Working With Presets
There is no need to store presets. Any adjustment you make to a preset is saved in real-time unless the preset is locked. When a preset is locked any changes you make still take place but they will reset if you switch off the unit or switch to another preset.
Another benefit of having presets is being able to use your own favorite default settings as a starting point, and naturally it makes it possible to do old-skool mastering on-the-fly equalizer adjustments between segments without worrying about shaky hands.
The inability to copy presets is a minor disappointment though, especially when you want to use the A/B function. Instead you have to manually dial in the alternative preset first - which in all fairness only takes about 15 seconds. You quickly come to expect all the things associated with a plug-in equalizer when working with the EQ-200!
You can bypass each band individually by pushing the associated LED button once. This switches the color to amber and changes the channel select symbol in the display. You can bypass all 4 equalizer bands at the same time by holding the master LED button and pushing any band LED button.
Bypassing can as expected sometimes yield a small sound. For critical automation purposes it is however possible to get a completely silent bypass by making a preset with all bands active but with zero gain. Then you A/B or automate a preset switch. Since the EQ-200 is clean and flat even with all bands are engaged, it can almost sit permanently in your chain without much to worry about.
For some design reason the filter section is not bypassed when using the master bypass function. A minor irritation but fortunately the above preset switching work-around will take care of this too.
Automating the gain knobs during a pass can result in very, very low and muffled clicks in the audio chain as also known from equalizers with kobs using real switches instead of physically detented pots. Fortunately the clicks do not contain sub or high frequencies and will not be audible at all during normal use. It could be an issue if you are automating gain during a very low volume and soft sounding solo instrument or acapella passage with absolutely no transient masking, in which case you have to make separate passes and splice later.
The EQ-200 has lots of small and well thought out touches. Not only does it have a grade A audio chain by Rupert Neve but it is evident that great care has been put into designing a user friendly interface, currently in its 2.23 version.
The input section shows a small input peak meter, and in identical manner to the master section, it will flash red 3 dB before overloading the +21 dBu input. The input section also controls L/R polarity and MIDI ID.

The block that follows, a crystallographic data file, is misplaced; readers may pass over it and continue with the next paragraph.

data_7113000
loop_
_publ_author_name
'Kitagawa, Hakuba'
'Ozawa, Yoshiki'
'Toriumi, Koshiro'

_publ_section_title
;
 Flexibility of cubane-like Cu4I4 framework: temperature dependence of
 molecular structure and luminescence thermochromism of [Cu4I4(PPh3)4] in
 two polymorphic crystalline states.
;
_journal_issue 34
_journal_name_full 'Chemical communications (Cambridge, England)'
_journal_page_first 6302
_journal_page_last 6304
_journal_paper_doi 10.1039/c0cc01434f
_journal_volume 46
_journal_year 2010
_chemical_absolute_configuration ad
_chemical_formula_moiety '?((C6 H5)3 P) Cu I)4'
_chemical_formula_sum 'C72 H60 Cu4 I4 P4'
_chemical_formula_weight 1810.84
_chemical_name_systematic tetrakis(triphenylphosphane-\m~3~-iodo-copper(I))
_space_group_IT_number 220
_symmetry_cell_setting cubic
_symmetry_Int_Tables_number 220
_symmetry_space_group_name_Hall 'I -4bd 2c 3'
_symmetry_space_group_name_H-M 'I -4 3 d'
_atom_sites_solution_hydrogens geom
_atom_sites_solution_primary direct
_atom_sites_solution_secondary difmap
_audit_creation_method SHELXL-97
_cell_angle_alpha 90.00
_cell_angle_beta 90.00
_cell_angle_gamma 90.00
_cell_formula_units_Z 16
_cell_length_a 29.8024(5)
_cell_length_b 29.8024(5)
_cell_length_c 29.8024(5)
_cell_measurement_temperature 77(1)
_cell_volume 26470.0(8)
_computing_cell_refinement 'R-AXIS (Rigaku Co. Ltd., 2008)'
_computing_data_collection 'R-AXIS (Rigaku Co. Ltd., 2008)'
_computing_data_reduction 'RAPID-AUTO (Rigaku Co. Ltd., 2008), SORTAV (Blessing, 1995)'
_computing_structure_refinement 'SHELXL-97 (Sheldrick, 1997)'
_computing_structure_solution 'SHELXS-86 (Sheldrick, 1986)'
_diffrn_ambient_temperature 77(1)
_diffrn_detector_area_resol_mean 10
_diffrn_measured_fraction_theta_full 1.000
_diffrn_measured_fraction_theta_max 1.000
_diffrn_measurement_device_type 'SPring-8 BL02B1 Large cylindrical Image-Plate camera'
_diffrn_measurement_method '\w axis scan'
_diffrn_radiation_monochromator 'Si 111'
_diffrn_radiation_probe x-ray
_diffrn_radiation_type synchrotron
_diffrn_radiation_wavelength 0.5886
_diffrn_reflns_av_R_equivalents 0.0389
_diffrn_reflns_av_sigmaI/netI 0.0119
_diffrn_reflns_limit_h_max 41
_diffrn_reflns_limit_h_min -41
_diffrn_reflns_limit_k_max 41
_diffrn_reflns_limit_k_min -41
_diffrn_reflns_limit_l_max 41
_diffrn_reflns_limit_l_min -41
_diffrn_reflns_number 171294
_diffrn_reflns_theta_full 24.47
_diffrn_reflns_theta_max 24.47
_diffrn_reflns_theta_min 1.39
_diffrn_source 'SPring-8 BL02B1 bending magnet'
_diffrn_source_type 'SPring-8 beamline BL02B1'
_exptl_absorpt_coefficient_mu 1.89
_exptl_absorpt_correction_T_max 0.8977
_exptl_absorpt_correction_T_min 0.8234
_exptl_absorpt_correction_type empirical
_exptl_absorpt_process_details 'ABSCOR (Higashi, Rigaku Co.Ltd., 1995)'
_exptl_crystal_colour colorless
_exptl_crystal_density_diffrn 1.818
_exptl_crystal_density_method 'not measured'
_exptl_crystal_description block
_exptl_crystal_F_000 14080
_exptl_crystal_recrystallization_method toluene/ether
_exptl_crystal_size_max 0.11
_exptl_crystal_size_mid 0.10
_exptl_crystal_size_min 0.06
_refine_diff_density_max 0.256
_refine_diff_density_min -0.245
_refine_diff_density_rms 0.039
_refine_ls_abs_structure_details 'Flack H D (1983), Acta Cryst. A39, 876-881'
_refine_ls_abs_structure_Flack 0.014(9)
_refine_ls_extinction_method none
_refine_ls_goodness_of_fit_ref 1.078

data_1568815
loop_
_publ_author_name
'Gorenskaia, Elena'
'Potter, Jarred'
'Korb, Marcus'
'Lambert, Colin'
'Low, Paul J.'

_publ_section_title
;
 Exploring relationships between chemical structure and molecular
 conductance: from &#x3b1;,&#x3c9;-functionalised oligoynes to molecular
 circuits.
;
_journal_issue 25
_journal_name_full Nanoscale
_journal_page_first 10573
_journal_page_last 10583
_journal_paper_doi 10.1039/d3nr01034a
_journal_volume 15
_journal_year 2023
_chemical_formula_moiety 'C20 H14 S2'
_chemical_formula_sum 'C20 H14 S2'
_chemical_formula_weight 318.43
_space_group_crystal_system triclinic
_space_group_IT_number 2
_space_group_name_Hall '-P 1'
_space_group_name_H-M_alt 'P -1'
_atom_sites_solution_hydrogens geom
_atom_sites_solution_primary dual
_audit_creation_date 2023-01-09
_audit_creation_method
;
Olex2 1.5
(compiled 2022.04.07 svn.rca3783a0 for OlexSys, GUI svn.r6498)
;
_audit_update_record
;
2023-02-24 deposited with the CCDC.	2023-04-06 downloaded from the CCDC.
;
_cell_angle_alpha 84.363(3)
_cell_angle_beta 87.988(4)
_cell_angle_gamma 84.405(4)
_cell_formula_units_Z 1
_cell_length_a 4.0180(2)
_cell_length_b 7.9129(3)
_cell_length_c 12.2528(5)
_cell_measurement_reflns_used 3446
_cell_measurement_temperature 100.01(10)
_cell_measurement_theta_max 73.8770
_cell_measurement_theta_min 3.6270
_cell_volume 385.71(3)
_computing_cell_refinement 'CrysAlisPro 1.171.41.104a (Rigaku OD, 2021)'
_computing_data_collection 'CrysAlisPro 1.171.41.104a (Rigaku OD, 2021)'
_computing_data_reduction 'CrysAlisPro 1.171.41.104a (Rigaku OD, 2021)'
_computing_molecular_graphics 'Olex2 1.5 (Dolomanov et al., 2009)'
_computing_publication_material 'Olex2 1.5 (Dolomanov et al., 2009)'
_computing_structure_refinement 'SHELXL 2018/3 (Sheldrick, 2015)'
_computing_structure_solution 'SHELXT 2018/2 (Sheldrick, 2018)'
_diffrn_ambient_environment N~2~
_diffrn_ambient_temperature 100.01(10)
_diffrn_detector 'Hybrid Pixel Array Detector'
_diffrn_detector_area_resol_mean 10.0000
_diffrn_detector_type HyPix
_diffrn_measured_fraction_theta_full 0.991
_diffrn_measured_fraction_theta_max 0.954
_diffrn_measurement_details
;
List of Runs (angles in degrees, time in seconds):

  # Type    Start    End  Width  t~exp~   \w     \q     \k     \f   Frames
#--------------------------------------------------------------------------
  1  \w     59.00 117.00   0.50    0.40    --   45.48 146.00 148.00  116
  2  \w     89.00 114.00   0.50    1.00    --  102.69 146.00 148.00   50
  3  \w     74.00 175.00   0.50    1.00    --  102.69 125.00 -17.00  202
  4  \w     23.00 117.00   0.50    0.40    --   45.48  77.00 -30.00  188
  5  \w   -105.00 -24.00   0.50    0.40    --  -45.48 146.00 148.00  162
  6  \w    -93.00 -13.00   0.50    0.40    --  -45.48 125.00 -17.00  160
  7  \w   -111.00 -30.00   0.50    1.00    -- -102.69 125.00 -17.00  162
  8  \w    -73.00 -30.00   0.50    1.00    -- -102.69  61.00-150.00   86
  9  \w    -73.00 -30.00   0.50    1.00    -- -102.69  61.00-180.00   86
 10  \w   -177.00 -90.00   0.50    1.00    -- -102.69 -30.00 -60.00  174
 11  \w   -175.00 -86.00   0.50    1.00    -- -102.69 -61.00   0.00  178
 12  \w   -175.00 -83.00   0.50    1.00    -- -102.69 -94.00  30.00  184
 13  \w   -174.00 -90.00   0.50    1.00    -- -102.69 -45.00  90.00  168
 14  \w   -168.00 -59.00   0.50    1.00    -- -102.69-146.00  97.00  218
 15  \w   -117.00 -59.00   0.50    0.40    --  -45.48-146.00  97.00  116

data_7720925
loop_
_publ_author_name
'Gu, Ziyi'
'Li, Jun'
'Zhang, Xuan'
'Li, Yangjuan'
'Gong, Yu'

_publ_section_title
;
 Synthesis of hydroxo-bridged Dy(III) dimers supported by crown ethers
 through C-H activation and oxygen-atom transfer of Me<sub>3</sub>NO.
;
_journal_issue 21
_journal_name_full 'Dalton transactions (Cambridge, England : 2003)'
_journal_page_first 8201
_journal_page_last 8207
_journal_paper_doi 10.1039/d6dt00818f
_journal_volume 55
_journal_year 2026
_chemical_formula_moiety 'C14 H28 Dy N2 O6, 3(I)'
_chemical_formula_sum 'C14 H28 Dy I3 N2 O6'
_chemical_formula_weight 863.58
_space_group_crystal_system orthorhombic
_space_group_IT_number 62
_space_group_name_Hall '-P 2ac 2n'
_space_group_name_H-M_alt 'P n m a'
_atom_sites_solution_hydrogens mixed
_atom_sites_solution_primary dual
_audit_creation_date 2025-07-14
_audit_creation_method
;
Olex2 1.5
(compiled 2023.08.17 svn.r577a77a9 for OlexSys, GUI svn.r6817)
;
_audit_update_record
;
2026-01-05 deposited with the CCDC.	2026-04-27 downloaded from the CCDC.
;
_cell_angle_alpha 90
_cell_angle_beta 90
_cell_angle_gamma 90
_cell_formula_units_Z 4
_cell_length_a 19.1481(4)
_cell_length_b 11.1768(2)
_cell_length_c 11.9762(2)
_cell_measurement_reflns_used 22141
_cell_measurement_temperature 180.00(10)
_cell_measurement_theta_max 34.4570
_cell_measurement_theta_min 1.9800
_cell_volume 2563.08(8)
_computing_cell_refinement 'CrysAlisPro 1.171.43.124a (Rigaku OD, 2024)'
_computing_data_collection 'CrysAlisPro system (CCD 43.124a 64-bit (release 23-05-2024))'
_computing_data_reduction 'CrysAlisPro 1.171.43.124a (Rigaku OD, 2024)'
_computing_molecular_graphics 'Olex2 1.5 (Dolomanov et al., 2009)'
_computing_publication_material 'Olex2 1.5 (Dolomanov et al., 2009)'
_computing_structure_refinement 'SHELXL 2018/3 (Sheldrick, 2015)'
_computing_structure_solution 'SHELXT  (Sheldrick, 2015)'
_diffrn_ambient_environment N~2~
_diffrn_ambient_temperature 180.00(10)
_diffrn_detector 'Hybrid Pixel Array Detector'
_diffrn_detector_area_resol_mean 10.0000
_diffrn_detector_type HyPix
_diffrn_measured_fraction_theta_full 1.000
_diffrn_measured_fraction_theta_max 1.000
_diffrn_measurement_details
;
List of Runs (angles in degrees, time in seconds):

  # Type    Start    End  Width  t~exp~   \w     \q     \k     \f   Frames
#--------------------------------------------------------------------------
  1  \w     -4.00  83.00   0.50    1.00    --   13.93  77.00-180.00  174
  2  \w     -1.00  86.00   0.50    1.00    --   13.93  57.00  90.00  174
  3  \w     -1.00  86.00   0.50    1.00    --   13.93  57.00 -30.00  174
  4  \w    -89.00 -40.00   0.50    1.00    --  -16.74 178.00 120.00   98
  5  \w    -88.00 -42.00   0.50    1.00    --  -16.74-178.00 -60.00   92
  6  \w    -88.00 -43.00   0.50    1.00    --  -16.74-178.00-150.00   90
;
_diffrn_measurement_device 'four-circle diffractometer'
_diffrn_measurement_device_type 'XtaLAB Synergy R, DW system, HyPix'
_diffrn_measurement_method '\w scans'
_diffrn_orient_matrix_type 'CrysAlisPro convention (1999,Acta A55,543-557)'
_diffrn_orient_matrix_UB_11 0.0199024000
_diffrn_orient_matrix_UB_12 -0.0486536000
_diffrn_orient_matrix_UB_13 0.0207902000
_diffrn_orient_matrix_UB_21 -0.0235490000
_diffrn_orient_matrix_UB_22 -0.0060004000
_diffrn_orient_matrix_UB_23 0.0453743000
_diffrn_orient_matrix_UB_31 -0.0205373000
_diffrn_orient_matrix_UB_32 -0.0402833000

The master section also has a peak meter, showing the output of course. The master section equalizer gain trim (+/- 16 dB of gain) actually occurs prior to the equalizer modules.
The master section also has what Summit terms an “output fader”. It offers the possibility of doing an analog fade out approximating a standard fader curve with -20 dB occurring mid scale, according to the manual. In real life I find little use for this function but since it can be automated and even unlinked someone, somewhere may find it useful.
Another somewhat superfluous feature: Installing an internal jumper can kick up the potential output from the standard +21 dBu to +28 dBu.
The unit can be turned off completely on the back only but you can put it into sleep mode from the front panel.
I think that the Summit Audio EQ-200 is a hidden gem, especially for mastering. Considering the amazing sonics, excellent technical specifications, true stereo control and recallability there is simply no reason for this unit not to live side by side with another high quality analog mastering equalizer or in combination with a digital/plug-in equalizer.
Perhaps the explanation for its lack of market penetration into the mastering world is to be found in its origin: it was originally designed as part of the TEC Award winning MPE-200 preamp/equalizer. A no-compromise unit which Mr. Rupert Neve considered his best work at the time.
The sound is clean and detailed, yet pleasant with the extra width and depth perception associated with good sounding analog. It has the lowest self-noise in my gear park and is extremely flat with all bands engaged without gain. The interface is ingenious and very intuitive to use, and the whole unit simply oozes no-compromise design.
I paid the equivalent of USD $6,083 including shipping and taxes in Denmark. The price is cheaper in the US, about USD $4,000-$4,500, so all things considered it is an absolute bargain for mastering.
Communication and support from Summit Audio have been top-notch at all times, something I really appreciate as a professional customer.